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The Macon-Atlanta State Bank continues to make progress on the new building each week since the ground breaking on March 12.

Despite the world-wide pandemic and slowing economy, several projects are moving onward as planned in Monroe City. New projects are being constructed, old buildings are being restored, along with others being demolished. The community continues to change and grow among the challenging times of COVID-19.

The Macon-Atlanta State Bank continues to make progress on the new building each week since the ground breaking on March 12. The construction crew has been busy framing and installing the new foundation. Sheila Kendrick, AVP, Branch Manager at Macon-Atlanta State Bank, stated, “Our building is progressing nicely and everything is on schedule even with the weather. The community, weather permitting, should be seeing some major progress as the outside will take on a new look. We are looking forward to the enhancement to our downtown and hope to be moved into our new location later this fall.”

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Community members, both younger generations and older, were overheard stating the sadness they felt as the building fell to the ground with years of memories held in the foundation. The new state of the art Agriculture building will provide a better learning environment for agricultural students.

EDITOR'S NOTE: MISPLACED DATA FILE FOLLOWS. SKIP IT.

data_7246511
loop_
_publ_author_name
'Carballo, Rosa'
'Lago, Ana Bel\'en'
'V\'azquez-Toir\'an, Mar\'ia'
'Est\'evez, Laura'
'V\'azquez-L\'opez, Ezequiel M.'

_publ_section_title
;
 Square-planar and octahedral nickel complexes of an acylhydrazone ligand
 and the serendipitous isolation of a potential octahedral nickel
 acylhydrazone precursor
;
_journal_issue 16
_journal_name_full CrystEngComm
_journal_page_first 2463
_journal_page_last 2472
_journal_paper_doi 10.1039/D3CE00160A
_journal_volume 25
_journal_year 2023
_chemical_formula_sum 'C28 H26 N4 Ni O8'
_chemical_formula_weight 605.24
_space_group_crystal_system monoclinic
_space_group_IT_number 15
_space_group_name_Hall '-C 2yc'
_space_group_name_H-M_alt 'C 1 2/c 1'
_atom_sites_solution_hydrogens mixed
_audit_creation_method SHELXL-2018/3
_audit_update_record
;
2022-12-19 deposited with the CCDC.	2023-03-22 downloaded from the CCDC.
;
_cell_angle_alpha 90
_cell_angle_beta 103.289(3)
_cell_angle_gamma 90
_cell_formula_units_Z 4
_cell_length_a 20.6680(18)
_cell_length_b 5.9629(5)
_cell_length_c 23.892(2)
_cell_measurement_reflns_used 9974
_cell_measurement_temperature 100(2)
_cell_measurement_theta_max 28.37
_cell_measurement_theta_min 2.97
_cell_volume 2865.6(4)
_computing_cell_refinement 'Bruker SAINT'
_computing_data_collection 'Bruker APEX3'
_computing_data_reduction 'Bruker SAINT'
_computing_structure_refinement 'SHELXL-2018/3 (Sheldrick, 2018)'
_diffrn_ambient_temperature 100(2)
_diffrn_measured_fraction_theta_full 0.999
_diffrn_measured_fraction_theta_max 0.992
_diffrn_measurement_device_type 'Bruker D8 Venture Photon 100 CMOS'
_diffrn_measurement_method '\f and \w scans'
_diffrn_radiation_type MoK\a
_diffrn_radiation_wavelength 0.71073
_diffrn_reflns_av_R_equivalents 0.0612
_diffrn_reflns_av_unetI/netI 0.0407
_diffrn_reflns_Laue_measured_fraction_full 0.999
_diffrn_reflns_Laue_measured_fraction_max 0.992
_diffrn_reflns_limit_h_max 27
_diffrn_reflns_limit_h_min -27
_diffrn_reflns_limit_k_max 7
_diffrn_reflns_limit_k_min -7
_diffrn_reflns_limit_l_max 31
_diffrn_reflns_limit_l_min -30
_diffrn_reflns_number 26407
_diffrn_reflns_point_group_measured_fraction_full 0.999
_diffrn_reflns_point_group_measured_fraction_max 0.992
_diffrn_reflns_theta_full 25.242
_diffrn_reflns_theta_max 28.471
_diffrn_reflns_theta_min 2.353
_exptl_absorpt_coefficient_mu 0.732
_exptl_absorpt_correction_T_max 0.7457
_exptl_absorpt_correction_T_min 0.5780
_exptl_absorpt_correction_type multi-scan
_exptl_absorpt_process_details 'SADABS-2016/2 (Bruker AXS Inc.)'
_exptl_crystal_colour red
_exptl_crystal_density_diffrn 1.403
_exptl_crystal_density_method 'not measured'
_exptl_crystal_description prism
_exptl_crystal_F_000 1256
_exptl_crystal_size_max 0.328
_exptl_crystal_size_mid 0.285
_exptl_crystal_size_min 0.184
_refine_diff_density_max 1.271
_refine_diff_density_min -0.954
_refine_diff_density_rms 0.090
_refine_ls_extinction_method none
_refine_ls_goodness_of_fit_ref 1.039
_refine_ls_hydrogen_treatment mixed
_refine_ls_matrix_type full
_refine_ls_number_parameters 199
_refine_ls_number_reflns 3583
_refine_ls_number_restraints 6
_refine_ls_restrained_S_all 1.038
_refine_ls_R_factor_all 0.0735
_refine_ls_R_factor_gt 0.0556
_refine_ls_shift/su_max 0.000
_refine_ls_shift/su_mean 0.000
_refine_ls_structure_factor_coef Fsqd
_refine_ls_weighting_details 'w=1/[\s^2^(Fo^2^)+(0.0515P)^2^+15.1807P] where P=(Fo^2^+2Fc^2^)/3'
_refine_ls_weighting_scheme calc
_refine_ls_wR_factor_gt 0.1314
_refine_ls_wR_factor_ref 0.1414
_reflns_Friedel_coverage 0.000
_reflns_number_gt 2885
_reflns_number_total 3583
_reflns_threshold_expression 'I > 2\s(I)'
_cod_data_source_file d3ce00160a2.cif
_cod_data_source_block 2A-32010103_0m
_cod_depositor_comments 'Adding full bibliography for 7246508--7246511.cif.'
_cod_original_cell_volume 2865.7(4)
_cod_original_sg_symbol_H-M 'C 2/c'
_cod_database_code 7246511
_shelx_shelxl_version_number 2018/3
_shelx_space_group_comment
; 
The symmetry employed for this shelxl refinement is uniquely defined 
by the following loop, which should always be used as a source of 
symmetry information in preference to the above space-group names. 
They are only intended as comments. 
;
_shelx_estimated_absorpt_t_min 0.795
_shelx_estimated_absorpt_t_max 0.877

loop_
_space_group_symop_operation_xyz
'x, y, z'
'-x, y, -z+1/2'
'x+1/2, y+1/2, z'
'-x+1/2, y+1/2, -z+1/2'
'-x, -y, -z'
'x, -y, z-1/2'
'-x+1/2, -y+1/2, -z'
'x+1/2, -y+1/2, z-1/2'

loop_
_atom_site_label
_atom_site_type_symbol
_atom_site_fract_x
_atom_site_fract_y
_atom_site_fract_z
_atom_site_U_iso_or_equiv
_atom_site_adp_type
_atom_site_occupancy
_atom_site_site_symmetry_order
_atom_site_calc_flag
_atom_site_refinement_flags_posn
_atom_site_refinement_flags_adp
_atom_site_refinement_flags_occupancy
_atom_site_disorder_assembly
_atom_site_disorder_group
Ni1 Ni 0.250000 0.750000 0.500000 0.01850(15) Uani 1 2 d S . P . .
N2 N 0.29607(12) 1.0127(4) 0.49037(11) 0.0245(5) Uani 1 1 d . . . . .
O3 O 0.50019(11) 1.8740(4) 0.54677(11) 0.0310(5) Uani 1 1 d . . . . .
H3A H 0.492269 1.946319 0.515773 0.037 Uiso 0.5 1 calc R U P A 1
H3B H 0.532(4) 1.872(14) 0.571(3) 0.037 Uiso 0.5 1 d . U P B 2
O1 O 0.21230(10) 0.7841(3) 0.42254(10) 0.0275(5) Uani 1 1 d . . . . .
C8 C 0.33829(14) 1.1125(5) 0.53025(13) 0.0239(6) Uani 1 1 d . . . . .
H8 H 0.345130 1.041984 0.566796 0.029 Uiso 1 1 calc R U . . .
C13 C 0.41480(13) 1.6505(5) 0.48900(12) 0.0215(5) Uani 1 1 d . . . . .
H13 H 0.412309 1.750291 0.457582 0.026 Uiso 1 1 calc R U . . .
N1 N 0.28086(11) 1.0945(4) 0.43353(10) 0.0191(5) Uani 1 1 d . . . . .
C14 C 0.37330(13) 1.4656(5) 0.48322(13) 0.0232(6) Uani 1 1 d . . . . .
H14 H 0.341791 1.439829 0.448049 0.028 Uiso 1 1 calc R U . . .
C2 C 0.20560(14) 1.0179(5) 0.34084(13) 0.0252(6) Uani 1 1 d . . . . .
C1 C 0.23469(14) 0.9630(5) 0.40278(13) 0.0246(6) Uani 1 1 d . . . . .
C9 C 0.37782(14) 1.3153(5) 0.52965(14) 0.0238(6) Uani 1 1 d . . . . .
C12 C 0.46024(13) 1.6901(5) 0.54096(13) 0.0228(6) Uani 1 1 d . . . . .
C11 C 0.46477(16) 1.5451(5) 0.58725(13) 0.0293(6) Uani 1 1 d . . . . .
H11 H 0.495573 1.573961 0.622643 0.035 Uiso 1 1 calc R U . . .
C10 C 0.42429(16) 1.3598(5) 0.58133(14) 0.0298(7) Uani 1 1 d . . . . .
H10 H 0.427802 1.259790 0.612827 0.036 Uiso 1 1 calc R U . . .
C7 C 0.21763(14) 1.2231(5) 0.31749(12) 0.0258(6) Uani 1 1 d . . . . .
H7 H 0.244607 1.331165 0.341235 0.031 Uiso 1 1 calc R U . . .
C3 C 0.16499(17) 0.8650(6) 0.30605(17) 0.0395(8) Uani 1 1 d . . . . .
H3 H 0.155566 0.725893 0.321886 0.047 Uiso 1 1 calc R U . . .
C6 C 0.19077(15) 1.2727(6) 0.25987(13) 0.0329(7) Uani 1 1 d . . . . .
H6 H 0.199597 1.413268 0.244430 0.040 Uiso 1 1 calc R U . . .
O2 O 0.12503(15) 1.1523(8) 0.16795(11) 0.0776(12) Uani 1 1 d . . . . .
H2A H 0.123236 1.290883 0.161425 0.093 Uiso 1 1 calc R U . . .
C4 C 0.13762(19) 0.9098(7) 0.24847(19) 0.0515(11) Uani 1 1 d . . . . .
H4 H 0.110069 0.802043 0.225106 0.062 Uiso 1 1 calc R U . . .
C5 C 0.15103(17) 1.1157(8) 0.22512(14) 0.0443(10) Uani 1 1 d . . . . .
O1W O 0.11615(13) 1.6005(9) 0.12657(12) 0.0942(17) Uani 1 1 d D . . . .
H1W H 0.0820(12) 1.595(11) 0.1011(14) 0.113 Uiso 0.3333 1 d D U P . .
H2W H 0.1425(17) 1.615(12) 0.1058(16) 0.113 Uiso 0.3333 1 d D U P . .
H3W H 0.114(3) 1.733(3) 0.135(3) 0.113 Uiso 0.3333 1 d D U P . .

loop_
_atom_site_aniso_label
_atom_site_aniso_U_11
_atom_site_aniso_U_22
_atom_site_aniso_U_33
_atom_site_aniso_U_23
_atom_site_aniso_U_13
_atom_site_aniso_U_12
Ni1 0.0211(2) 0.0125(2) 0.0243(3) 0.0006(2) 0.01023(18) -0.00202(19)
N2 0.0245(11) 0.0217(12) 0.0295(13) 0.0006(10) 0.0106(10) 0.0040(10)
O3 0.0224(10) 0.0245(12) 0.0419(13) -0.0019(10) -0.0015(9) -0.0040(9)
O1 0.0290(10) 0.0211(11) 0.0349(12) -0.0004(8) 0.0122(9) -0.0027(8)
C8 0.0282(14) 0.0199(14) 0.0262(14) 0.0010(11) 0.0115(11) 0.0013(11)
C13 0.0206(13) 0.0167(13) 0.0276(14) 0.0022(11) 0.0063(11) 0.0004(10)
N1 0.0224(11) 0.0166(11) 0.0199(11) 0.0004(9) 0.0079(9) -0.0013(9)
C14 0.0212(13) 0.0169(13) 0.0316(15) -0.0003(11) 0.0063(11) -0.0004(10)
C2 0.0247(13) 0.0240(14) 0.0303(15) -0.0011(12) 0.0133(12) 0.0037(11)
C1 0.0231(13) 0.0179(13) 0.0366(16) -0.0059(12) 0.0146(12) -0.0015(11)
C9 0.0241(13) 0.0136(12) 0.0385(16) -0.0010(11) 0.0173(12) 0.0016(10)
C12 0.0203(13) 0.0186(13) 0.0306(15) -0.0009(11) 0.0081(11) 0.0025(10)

The storefront of Applebee Tree has seen improvements with a fresh coat of vibrant yellow added to the door welcoming customers and the spring season. Owner Matthew Perrine shared, “The downtown area needs to have an eye-catching appearance. I would love to see more color added to the area.” Across the street, Perrine is rehabilitating 105 North Main. The project Perrine has undertaken is huge. The amount of work needed is shown by the ability to see the sunlight shining in from the back wall as a person looks through the front glass of the building. Perrine continues to work on the building, which will have to be completely rehabbed from the roof to the floor.

The Monroe City R-1 School District has also been busy making improvements, as they enter the next academic year. This past week the Agriculture building was demolished with the new building being completed. The new state of the art Agriculture building will provide a better learning environment for agricultural students. Several community members, both younger generations and older, were overheard stating the sadness they felt as the building fell to the ground with years of memories held in the foundation.

Change is always happening. Material and particles are always deteriorating with each new day. Nothing ever stays the same, always increasing and always moving forward in a different way. Each of these projects hold years of accomplishments and hours of hard work. Whether a new building, the rehab of another one or the demolition of an old one, they are still pillars of the community which is ever-changing and ever-growing.